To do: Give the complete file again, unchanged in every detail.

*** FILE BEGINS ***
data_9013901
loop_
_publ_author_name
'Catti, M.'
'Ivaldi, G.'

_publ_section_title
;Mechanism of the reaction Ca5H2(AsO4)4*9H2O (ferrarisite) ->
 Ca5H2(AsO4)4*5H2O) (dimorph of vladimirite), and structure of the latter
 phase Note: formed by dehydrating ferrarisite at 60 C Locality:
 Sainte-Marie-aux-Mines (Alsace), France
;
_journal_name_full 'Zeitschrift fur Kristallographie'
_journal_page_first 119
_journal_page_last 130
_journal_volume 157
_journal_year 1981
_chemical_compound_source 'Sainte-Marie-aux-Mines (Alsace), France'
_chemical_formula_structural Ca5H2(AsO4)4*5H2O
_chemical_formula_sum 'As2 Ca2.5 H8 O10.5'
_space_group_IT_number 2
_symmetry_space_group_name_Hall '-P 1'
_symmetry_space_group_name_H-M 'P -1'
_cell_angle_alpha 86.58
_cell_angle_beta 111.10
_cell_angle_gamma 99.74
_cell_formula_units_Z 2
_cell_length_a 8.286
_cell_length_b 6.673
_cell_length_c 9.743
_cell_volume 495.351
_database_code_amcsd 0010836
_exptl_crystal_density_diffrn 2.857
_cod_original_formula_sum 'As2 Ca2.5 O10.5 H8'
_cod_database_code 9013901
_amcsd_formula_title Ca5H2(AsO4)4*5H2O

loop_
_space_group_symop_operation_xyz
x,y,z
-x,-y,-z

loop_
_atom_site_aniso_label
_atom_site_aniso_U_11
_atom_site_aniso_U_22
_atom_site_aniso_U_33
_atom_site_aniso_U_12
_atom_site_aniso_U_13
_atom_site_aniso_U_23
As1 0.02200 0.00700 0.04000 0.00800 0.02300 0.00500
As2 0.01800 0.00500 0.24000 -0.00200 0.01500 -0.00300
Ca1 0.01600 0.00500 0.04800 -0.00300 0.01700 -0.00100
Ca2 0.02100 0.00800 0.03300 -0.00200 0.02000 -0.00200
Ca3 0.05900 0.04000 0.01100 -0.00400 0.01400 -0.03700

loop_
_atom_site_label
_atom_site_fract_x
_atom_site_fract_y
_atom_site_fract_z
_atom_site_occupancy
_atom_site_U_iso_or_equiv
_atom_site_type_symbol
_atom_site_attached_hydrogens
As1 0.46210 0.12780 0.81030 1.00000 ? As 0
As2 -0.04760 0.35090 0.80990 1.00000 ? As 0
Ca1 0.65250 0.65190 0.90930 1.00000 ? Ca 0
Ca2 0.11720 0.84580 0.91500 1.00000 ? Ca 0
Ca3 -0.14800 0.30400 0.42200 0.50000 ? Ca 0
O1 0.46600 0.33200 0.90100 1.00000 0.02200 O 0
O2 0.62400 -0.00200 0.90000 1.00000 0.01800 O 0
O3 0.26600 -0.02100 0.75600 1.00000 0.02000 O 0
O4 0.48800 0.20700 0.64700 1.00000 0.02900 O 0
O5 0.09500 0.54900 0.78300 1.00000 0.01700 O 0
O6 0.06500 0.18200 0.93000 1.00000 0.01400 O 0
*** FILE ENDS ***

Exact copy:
data_9013901
loop_
_publ_author_name
'Catti, M.'
'Ivaldi, G.'

_publ_section_title
;Mechanism of the reaction Ca5H2(AsO4)4*9H2O (ferrarisite) ->
 Ca5H2(AsO4)4*5H2O) (dimorph of vladimirite), and structure of the latter
 phase Note: formed by dehydrating ferrarisite at 60 C Locality:
 Sainte-Marie-aux-Mines (Alsace), France
;
_journal_name_full 'Zeitschrift fur Kristallographie'
_journal_page_first 119
_journal_page_last 130
_journal_volume 157
_journal_year 1981
_chemical_compound_source 'Sainte-Marie-aux-Mines (Alsace), France'
_chemical_formula_structural Ca5H2(AsO4)4*5H2O
_chemical_formula_sum 'As2 Ca2.5 H8 O10.5'
_space_group_IT_number 2
_symmetry_space_group_name_Hall '-P 1'
_symmetry_space_group_name_H-M 'P -1'
_cell_angle_alpha 86.58
_cell_angle_beta 111.10
_cell_angle_gamma 99.74
_cell_formula_units_Z 2
_cell_length_a 8.286
_cell_length_b 6.673
_cell_length_c 9.743
_cell_volume 495.351
_database_code_amcsd 0010836
_exptl_crystal_density_diffrn 2.857
_cod_original_formula_sum 'As2 Ca2.5 O10.5 H8'
_cod_database_code 9013901
_amcsd_formula_title Ca5H2(AsO4)4*5H2O

loop_
_space_group_symop_operation_xyz
x,y,z
-x,-y,-z

loop_
_atom_site_aniso_label
_atom_site_aniso_U_11
_atom_site_aniso_U_22
_atom_site_aniso_U_33
_atom_site_aniso_U_12
_atom_site_aniso_U_13
_atom_site_aniso_U_23
As1 0.02200 0.00700 0.04000 0.00800 0.02300 0.00500
As2 0.01800 0.00500 0.24000 -0.00200 0.01500 -0.00300
Ca1 0.01600 0.00500 0.04800 -0.00300 0.01700 -0.00100
Ca2 0.02100 0.00800 0.03300 -0.00200 0.02000 -0.00200
Ca3 0.05900 0.04000 0.01100 -0.00400 0.01400 -0.03700

loop_
_atom_site_label
_atom_site_fract_x
_atom_site_fract_y
_atom_site_fract_z
_atom_site_occupancy
_atom_site_U_iso_or_equiv
_atom_site_type_symbol
_atom_site_attached_hydrogens
As1 0.46210 0.12780 0.81030 1.00000 ? As 0
As2 -0.04760 0.35090 0.80990 1.00000 ? As 0
Ca1 0.65250 0.65190 0.90930 1.00000 ? Ca 0
Ca2 0.11720 0.84580 0.91500 1.00000 ? Ca 0
Ca3 -0.14800 0.30400 0.42200 0.50000 ? Ca 0
O1 0.46600 0.33200 0.90100 1.00000 0.02200 O 0
O2 0.62400 -0.00200 0.90000 1.00000 0.01800 O 0
O3 0.26600 -0.02100 0.75600 1.00000 0.02000 O 0
O4 0.48800 0.20700 0.64700 1.00000 0.02900 O 0
O5 0.09500 0.54900 0.78300 1.00000 0.01700 O 0
O6 0.06500 0.18200 0.93000 1.00000 0.01400 O 0